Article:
Jesus lived at a point in history remarkably like our own. Rome was the greatest civilization on earth, with a representative government having checks and balances, with perhaps the omission of providing a Caesar for life, definitely a chink in the political architecture. That, combined with the imperial fashion of the day, was an occident waiting to happen. The fall of Rome, followed by the Dark Ages, when science and witchcraft were mistakenly linked, leading to the destruction of anything having a scientific patina, obscured much modern knowledge of its incredible sophistication and technology. Judea, as it was known at the time, was under the forced servitude of Rome, a nation under subjection to an oppressive imperial power. In fact, there were political activists of all sorts in Judea, including the Zealots, a quasi-terrorist revolutionary organization, devoted to throwing off the chains of Rome. One of Jesus’ disciples came from this organization.

Yet, in all of the collected quotations of Jesus, not one could be called “overtly” political. In fact, he acted for all the world as if politics were irrelevant to his mission. He did not speak out against the heavy-handed governance of Rome. He did speak out about the Jewish Sadducees and Pharisees, but not politically. It seems that he was more concerned with the individual, as if all that really mattered in a real sense is the individual. And yes, he did speak in rather apocalyptic terms about the end of “the world.” But what exactly did he mean? After all, “the world” that any individual experiences only lasts for a single lifetime. Taking relativity into account, when one is separated from the world, the world is also separated from the one. The world ends every day for somebody.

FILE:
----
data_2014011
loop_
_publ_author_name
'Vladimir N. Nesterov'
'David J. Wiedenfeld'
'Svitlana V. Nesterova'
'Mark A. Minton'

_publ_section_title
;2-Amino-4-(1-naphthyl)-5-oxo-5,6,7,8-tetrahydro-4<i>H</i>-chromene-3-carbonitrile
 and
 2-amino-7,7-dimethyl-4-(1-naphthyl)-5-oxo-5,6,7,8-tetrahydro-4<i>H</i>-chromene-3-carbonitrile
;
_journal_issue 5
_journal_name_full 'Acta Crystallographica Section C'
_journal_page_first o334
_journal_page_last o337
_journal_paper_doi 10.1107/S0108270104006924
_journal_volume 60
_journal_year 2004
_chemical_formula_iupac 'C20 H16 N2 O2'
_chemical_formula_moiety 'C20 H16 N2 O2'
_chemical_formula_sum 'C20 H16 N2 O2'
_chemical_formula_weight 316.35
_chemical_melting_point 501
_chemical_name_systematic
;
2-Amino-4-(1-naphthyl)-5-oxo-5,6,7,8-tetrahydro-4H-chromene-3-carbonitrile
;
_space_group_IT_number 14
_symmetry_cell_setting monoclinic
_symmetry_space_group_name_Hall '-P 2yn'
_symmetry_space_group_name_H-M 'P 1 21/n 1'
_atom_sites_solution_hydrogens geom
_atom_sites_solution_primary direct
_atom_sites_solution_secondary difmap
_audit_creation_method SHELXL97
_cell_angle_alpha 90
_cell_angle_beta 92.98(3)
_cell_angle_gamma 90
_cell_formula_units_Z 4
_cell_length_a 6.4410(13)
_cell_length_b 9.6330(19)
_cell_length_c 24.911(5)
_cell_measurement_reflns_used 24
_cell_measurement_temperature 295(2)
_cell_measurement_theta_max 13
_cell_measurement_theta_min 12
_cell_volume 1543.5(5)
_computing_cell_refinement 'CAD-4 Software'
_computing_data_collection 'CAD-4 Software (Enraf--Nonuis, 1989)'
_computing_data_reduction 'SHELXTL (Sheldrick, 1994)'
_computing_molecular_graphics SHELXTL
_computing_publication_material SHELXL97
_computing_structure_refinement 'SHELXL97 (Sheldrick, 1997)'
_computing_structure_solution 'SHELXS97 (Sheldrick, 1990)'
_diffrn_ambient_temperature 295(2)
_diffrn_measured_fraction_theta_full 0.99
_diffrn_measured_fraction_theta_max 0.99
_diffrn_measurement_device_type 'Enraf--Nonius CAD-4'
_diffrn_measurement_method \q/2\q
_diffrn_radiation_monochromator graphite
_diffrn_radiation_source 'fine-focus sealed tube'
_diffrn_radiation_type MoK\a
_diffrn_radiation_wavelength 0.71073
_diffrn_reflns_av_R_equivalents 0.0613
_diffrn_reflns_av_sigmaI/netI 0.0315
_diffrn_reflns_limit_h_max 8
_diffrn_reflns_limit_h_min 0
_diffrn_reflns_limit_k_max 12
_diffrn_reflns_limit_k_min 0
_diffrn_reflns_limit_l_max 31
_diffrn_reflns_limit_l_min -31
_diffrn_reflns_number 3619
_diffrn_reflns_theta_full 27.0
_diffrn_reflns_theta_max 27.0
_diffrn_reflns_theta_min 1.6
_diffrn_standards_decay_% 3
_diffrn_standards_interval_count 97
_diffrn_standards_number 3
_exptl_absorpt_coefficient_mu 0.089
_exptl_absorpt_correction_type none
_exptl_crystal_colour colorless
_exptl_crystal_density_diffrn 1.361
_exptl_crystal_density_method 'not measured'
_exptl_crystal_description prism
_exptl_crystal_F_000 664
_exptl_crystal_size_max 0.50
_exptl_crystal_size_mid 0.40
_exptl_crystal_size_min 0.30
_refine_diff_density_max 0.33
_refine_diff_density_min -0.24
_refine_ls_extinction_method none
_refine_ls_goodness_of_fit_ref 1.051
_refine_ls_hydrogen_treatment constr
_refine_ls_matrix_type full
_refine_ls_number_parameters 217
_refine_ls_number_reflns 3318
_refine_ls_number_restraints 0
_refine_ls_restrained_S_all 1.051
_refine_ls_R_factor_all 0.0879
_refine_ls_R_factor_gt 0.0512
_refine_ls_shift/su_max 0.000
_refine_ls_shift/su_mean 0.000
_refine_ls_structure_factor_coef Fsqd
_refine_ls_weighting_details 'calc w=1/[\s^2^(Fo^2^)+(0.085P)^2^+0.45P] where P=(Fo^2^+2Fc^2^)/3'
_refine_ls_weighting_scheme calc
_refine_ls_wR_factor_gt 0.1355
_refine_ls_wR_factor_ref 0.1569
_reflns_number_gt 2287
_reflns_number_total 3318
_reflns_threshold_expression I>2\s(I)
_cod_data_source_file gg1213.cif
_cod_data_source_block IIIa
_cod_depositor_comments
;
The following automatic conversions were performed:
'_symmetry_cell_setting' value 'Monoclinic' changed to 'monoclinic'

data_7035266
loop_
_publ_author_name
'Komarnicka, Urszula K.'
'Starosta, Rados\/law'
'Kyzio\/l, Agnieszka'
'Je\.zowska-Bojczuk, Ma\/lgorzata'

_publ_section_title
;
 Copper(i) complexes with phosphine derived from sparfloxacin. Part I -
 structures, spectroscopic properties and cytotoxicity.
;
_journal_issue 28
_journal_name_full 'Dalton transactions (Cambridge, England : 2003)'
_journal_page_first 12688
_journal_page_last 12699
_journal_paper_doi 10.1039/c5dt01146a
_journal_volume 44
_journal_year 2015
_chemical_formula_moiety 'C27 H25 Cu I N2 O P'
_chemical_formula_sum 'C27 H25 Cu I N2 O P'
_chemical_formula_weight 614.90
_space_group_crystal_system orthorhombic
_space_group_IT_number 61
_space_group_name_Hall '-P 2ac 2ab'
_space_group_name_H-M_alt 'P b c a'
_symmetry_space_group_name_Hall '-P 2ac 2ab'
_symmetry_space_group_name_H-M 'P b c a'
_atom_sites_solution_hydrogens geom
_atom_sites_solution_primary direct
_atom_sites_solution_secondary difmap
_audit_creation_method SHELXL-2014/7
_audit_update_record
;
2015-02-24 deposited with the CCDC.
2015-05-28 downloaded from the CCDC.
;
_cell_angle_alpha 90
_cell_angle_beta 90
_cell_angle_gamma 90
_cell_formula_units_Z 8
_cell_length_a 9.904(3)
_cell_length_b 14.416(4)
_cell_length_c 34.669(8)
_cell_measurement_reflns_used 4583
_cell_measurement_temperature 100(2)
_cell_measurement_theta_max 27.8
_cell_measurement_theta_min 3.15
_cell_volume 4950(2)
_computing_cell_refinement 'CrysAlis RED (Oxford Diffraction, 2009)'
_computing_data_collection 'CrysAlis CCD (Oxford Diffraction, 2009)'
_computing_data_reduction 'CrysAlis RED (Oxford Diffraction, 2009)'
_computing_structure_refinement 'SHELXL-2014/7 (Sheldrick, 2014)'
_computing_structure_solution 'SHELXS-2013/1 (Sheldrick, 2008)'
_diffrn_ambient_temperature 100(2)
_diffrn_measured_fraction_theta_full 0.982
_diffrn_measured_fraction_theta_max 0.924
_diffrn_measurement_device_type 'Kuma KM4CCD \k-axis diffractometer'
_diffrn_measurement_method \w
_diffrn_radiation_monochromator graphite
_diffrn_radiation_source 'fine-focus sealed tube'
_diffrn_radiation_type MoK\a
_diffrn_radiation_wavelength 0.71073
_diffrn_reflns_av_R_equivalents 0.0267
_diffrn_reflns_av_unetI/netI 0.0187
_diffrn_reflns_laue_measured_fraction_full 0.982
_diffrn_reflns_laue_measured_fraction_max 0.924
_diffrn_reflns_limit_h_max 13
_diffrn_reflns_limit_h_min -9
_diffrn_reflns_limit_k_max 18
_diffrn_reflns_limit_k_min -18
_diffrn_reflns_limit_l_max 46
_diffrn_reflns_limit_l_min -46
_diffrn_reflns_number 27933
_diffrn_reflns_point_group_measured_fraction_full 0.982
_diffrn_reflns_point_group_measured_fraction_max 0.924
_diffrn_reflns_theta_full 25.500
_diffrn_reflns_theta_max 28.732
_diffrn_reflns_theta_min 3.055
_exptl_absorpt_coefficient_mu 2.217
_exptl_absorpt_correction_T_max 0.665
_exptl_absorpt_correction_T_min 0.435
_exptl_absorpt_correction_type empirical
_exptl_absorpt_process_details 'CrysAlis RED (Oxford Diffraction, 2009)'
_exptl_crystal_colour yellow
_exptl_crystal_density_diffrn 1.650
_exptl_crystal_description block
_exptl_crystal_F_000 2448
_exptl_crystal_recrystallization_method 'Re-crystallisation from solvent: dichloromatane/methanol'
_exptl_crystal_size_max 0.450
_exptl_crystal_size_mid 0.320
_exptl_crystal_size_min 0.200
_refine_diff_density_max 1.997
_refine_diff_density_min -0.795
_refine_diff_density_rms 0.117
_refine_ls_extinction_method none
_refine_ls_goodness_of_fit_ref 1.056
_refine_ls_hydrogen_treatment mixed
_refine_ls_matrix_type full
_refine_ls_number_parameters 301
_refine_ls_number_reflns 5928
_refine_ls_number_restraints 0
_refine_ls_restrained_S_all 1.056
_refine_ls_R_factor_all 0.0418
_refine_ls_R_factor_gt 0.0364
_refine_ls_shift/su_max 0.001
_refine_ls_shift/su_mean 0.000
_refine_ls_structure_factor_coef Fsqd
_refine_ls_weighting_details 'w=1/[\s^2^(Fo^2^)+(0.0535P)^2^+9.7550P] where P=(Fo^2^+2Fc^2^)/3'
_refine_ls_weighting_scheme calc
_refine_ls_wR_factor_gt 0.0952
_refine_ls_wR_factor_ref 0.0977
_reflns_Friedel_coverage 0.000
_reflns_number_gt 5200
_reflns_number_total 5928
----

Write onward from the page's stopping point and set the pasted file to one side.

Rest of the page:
Is it possible that someone without the benefit of a college education, without television, radio, newspapers, without anything except free time and the world to ponder, could possibly think up anything worthwhile? Take a common shepherd, for example, doing absolutely nothing for 16 hours a day, 7 days a week, 365 days a year, for 50 years, with nothing to distract him, only the earth, sky, and everything in between to observe and think about. What could such a person think of without the influence of that cacophony of human thought we are surrounded by in our modern, sophisticated society? Why, he could never know the benefits of the Ginsu Knife, the latest fashions from Paris, what Rosie wrote in her blog yesterday. He would never realize how empty his life was without an SUV, be able to see a football game, go to the movies, surf the net, and most importantly, find out the prevailing opinions of thousands of his peers about anything and everything under the sun. He wouldn’t have any news programs to watch or listen to, to tell him what he should be concerned about, what to think about, and what he ought to think about those things.

When Isaac Newton was similarly disadvantaged, due to a quarantine that lasted the better part of a year, he invented physics. Pythagoras, Euclid, and Aristotle lived thousands of years earlier. Without the benefit of even a slide rule, they managed to come up with mathematical and logical principles that boggle the modern mind, ideas which most people are still confounded by, and upon which all of modern mathematics is based.

Sure, Jesus was all about politics. He just didn’t have the sophistication to understand politics, or perhaps to elucidate his ideas about politics. He did the best he could, for a poor disadvantaged minority. We shouldn’t be too hard on him from our superior modern perspective.

4 comments:

Anonymous said...

Hi. I'm trying to reach Kevin Spencer to send him correspondence, and I'm unable to find an e-mail address for him; my apologies for misusing this blog comment space.

I work for Apress, we publish his book Beginning ASP Databases. Could you please have Mr. Spencer contact us at our business telephone number? It's listed on the Apress website. Thanks!

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Anonymous said...

found this old blog while searching for a quote.
I hear you, Chutney.